Giving the gift of bilingualism takes effort, consistency, and creativity. As moms raising bilingual, we are constantly looking for ways to help us in supporting dual language learners. We all know that children learn best through play, so taking advantage of playtime to strengthen their language skills is an easy and fun way to support them, while also engaging them in learning about the culture and traditions of the minority language they are learning.
As a multicultural mom in her 40s, raising children in a country other than my own, I find myself trying to make my kids connect with the traditional games I used to play. These days, my oldest has been asking a lot about the things we [my husband and I] used to do growing up in the Dominican Republic, what types of games we played and how we had fun, you know, way back then (a.k.a. the stone age that was the 80s).
Because of her curiosity, I’ve found that a great way of supporting dual language learners is by not only telling them which games we played but by showing them how to play them, in Spanish, of course! While playing with my children helps me reinforce the learning of Spanish at home, I love it also helps them develop important skills such as creativity, cognitive enhancement, emotional intelligence, and communication, among others.
Choosing playtime as a way of supporting dual language learners also provides the added benefit of strengthening the bonds between the children and the parents, and gives them memories to treasure for life. Nowadays, the challenge many parents are facing is that playtime has been captured by the use of videogames and other screens and for many, it is difficult to get the kids interested in doing analog stuff in the digital era.
Supporting Dual Language Learners
Through Screen-Free Play
Lately, every time I get together with other moms the conversation about kids quickly turns to videogames. From those who brag about how their kids don’t bother them at all while on their tablet/phone to those who are worried and express feeling helpless at the mercy of the devices. While there is no one formula or perfect parenting method, another benefit of supporting dual language learners by playing with them is that it gets them off the controversial electronics.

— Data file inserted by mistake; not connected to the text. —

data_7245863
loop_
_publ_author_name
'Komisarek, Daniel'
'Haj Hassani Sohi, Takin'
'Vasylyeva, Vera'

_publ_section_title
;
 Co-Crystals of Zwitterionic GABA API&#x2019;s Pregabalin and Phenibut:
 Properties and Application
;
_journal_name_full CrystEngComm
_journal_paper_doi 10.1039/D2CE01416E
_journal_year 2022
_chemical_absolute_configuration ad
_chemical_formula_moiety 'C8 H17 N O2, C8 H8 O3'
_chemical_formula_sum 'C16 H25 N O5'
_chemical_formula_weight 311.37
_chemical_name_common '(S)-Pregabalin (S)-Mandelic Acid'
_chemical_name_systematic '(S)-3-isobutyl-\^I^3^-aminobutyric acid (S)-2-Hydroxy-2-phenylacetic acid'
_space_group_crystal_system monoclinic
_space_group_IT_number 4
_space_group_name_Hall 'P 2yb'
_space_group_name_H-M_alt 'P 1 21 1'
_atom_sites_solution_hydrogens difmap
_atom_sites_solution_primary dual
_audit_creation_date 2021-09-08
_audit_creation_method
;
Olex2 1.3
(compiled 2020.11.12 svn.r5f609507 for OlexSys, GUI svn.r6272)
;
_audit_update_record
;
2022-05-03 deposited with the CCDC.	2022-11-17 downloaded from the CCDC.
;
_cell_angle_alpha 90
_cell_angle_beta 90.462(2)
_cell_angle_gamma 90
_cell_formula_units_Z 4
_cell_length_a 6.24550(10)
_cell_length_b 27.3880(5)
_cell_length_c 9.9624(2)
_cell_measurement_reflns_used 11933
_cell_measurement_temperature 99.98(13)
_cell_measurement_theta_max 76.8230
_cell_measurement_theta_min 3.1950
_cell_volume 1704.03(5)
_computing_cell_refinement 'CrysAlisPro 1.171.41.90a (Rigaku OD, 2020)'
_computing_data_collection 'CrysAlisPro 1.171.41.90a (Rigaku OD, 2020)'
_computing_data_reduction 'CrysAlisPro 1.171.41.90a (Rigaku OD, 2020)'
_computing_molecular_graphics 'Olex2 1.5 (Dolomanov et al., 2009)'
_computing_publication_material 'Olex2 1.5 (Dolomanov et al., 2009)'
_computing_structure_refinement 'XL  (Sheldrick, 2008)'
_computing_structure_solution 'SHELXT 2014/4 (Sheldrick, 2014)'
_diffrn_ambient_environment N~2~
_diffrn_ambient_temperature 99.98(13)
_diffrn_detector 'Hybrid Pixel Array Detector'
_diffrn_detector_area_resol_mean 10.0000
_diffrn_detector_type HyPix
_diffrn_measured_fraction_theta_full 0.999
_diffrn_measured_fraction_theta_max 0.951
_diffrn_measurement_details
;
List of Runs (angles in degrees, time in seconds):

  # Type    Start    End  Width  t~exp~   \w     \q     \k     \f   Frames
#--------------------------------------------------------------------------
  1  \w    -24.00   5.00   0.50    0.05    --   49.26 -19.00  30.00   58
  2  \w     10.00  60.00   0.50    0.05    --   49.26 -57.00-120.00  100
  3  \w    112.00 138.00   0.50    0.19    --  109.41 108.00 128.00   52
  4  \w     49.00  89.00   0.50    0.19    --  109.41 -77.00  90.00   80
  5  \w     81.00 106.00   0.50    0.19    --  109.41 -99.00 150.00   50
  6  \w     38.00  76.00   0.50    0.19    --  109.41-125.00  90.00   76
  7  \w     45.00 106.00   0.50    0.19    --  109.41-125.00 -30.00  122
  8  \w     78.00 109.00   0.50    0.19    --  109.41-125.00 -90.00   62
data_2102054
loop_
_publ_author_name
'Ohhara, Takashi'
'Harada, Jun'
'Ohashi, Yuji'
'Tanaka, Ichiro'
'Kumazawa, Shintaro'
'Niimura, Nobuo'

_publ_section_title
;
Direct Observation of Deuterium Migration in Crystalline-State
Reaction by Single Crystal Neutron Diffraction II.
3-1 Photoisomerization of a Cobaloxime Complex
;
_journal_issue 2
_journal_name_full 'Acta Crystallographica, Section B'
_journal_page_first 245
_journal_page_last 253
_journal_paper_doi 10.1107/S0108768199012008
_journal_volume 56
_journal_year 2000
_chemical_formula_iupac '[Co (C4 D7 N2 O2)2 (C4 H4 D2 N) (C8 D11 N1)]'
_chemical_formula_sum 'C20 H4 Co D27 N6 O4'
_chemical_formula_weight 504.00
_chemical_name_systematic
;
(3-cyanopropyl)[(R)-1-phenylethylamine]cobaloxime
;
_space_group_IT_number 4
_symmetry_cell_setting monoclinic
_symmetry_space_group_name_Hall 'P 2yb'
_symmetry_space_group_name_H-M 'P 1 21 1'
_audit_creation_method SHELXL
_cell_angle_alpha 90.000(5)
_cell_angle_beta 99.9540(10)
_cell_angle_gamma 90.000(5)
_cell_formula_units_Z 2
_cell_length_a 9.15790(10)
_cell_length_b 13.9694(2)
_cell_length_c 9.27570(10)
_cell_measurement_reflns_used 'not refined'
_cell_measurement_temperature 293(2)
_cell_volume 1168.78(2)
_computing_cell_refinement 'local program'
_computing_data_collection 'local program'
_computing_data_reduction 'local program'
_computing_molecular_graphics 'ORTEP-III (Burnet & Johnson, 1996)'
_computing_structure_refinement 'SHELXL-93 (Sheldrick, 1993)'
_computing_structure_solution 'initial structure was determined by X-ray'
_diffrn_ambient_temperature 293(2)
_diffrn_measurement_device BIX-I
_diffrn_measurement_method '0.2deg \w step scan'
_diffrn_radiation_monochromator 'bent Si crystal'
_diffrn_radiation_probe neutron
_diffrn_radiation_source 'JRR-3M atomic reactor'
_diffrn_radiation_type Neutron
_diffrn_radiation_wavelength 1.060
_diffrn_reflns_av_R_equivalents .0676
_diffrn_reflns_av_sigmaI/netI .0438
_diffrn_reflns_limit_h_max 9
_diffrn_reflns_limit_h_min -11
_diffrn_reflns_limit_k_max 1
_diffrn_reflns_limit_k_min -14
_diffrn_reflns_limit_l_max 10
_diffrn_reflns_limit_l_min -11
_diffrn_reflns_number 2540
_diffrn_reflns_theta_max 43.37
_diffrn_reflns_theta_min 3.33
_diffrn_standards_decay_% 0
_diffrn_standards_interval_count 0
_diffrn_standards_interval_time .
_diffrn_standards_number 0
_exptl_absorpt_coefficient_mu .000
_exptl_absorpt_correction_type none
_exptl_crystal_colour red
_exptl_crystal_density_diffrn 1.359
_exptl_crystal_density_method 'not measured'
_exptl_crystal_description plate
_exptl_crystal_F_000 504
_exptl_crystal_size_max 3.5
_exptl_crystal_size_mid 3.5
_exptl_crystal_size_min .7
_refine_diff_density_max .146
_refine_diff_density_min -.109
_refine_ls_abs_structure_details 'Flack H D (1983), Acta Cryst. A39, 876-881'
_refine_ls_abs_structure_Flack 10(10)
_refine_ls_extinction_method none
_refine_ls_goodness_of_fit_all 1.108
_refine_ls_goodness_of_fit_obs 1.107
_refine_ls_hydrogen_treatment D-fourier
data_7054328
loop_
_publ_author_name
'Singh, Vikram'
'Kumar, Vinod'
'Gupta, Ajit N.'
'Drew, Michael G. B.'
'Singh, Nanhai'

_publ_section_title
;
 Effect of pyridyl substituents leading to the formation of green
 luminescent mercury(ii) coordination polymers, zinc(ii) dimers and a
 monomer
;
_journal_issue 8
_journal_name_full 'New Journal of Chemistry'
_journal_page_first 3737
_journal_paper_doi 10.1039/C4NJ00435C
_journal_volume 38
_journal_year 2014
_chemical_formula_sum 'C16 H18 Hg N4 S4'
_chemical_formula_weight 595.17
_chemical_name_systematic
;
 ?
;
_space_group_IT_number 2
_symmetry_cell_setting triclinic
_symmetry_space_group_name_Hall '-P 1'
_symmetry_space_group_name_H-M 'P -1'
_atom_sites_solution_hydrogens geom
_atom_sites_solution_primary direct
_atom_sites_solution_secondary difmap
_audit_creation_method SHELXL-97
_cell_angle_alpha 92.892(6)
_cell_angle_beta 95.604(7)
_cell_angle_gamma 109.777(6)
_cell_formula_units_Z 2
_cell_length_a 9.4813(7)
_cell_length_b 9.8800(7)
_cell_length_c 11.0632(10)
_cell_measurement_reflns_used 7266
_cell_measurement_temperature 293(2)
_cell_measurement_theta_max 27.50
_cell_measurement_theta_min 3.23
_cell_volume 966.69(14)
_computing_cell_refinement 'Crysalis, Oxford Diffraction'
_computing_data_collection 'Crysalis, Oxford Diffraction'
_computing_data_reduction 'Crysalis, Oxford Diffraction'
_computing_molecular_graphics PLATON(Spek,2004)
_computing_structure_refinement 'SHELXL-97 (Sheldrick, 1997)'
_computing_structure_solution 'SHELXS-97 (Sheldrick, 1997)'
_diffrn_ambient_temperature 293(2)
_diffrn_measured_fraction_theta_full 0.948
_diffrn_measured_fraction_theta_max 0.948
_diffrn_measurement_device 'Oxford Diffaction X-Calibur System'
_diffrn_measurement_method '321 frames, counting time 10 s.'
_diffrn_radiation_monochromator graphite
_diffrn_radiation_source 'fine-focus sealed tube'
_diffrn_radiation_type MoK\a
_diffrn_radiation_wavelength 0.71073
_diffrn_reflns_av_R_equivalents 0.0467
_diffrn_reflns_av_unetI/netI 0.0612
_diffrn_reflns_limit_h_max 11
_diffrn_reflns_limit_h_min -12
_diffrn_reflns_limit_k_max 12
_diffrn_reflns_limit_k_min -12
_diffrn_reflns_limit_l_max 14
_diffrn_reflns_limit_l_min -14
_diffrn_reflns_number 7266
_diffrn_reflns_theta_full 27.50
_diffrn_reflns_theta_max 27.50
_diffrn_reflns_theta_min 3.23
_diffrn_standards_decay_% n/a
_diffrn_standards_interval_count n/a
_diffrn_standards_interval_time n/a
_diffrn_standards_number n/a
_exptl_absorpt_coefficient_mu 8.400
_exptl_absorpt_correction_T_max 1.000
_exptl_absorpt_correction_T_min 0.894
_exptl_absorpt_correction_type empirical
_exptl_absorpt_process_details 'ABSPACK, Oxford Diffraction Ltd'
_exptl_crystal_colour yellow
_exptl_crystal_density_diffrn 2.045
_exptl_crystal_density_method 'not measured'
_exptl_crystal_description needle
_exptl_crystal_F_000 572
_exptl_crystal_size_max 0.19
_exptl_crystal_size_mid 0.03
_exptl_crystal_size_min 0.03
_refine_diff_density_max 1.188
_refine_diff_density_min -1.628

In our home, we have established a specific time of the day and the maximum amount of hours the kids can either play in the tablet or watch TV. It’s either-or, they get to choose one and use it for a couple of hours after doing homework on school days and between the hours of 4 and 8 pm on holidays and weekends. Although we do hear the occasional complaint or request for more screen time, having a set rule makes it easier to steer the kids to play with toys, board games or other activities.
When it comes to playing with our kids, the same rule applies, we must establish the days of the week and time during those days we are available to play. That makes it easier for you to be prepared in advance with the games you want to introduce and make sure you do have the availability to play. During these games, make sure you are practicing the minority language, which in our home is Spanish. We often play dominoes, Parcheesi or bingo and we do it in Spanish.
Supporting dual language learners at home is not only fun for the kids, as adults, but we also get to enjoy their personalities and observe their learning in a relaxed format. Remember that different games and ways of playing help to strengthen different developmental skills as well as building abilities that transfer into academic achievement.
I’d love to hear from you! Please share which games from your childhood are you teaching your little ones.